Thomas Hardy

1840-1928

'Here lies the heart of Thomas Hardy, O.M.'

 

Thomas Hardy's heart is buried in St. Michael's churchyard, Stinsford, Dorset, England. (Stinsford appears in his novels and poems under the fictional name of Mellstock.) (See map...ref no. 6).
 

 Grave of Thomas Hardy
Photographs by permission of Robert Seitz
 

 It was Hardy's wish that he be buried at Stinsford.  However, after his death, the authorities at Westminster Abbey suggested he be buried in 'Poets' Corner'. Faced with this dilemma, his second wife, Florence decided that Hardy's heart should be buried at Stinsford and that his ashes be interred in the Abbey.  (See map...ref no. 12) There is also a macabre twist to the story for, when the local doctor was removing Hardy's heart he left the room momentarily and re-entered to find his cat eating it. As a result, the cat was killed and its body was placed into the grave too.

Cecil Day-Lewis is also buried near to Hardy at Stinsford. (Rudyard Kipling was a pall-bearer at Hardy's funeral.)

       

Hardy is perhaps better known as a novelist but in 1895, following bad reviews of Jude the Obscure, he abandoned his successful career and returned to his first love poetry. He continued writing poetry up until his death in 1928, with a particularly prolific period following the death of his first wife in 1912.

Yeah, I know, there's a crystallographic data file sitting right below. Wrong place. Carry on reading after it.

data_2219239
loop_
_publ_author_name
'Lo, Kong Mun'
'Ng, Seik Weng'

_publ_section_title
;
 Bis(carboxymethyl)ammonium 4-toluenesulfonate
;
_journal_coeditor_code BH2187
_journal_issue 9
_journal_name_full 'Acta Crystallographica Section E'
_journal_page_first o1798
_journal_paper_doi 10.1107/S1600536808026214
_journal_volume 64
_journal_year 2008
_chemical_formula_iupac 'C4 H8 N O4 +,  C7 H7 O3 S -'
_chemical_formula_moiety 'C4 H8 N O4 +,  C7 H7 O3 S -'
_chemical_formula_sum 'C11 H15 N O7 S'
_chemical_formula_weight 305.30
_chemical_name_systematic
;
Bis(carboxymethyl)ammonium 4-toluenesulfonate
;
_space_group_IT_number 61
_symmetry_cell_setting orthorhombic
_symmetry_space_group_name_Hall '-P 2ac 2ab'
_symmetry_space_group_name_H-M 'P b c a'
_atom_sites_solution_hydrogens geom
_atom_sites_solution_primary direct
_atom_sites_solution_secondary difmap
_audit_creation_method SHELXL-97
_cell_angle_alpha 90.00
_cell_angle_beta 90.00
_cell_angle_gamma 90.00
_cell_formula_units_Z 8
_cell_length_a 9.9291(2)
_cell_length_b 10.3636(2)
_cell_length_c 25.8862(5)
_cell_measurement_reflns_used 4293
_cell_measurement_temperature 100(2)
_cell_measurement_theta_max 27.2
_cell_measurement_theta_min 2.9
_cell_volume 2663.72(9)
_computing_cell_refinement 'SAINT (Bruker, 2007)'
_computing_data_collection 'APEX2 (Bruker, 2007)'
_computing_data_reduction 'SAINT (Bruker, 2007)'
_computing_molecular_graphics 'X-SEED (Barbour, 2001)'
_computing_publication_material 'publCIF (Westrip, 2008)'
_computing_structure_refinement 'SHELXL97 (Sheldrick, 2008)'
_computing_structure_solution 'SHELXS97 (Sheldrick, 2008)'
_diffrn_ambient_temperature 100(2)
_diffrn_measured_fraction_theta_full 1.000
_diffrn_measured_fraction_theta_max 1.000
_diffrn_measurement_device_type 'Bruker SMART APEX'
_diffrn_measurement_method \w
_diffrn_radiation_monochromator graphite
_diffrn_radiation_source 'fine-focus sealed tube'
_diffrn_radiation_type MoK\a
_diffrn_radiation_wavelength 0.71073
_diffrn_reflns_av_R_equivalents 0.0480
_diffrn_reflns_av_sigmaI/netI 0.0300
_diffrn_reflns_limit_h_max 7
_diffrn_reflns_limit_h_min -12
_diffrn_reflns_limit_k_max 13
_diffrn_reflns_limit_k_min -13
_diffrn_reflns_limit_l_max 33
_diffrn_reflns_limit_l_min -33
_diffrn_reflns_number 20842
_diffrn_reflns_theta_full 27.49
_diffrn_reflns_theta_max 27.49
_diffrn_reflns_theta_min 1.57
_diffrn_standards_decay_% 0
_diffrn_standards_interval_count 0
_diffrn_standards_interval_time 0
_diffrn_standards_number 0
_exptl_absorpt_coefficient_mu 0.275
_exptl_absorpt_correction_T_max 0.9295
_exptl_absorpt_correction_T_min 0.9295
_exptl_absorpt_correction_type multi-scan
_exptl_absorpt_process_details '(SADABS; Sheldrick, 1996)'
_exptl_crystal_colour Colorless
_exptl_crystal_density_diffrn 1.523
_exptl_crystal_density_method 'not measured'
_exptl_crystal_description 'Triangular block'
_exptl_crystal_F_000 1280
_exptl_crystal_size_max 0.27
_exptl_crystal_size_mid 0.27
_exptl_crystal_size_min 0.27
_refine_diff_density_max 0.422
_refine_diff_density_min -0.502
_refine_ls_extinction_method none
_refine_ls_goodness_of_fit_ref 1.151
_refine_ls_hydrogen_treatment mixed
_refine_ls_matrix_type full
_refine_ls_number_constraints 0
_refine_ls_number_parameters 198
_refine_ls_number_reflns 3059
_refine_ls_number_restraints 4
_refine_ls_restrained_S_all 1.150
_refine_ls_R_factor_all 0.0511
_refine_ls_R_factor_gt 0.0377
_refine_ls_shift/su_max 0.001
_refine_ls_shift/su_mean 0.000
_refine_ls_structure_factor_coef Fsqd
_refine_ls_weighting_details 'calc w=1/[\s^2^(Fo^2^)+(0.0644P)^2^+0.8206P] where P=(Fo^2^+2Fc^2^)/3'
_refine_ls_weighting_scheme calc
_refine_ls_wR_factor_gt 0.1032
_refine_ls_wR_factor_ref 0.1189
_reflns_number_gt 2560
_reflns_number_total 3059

Hardy published eight volumes of poetry containing over 900 poems. He experimented with meter and stanza forms producing a huge variety of verse. He also used colloquial language - partly inspired by fellow Dorset poet William Barnes. Hardy's main subject matter was what he referred to as the: 'monotonous moils of strained, hard-run humanity'.

Hardy's poetry had a major impact upon the work of many 20th century poets - most notably Philip Larkin. In fact, Larkin famously remarked that it was reading Hardy that enabled him to break free from Yeats' shadow.

See also dimeter.

When the present has latched its postern behind my tremulous stay,
  And the May month flaps its glad green leaves like wings,  
Delicate-filmed as new-spun silk, will the neighbours say,
  'He was a man who used to notice such things'?

From Afterwards (complete poem)

Read more of Hardy's poetry

Click here to buy poetry by Thomas Hardy

Thomas Hardy Society

 

 


 

 

 
 
 
 

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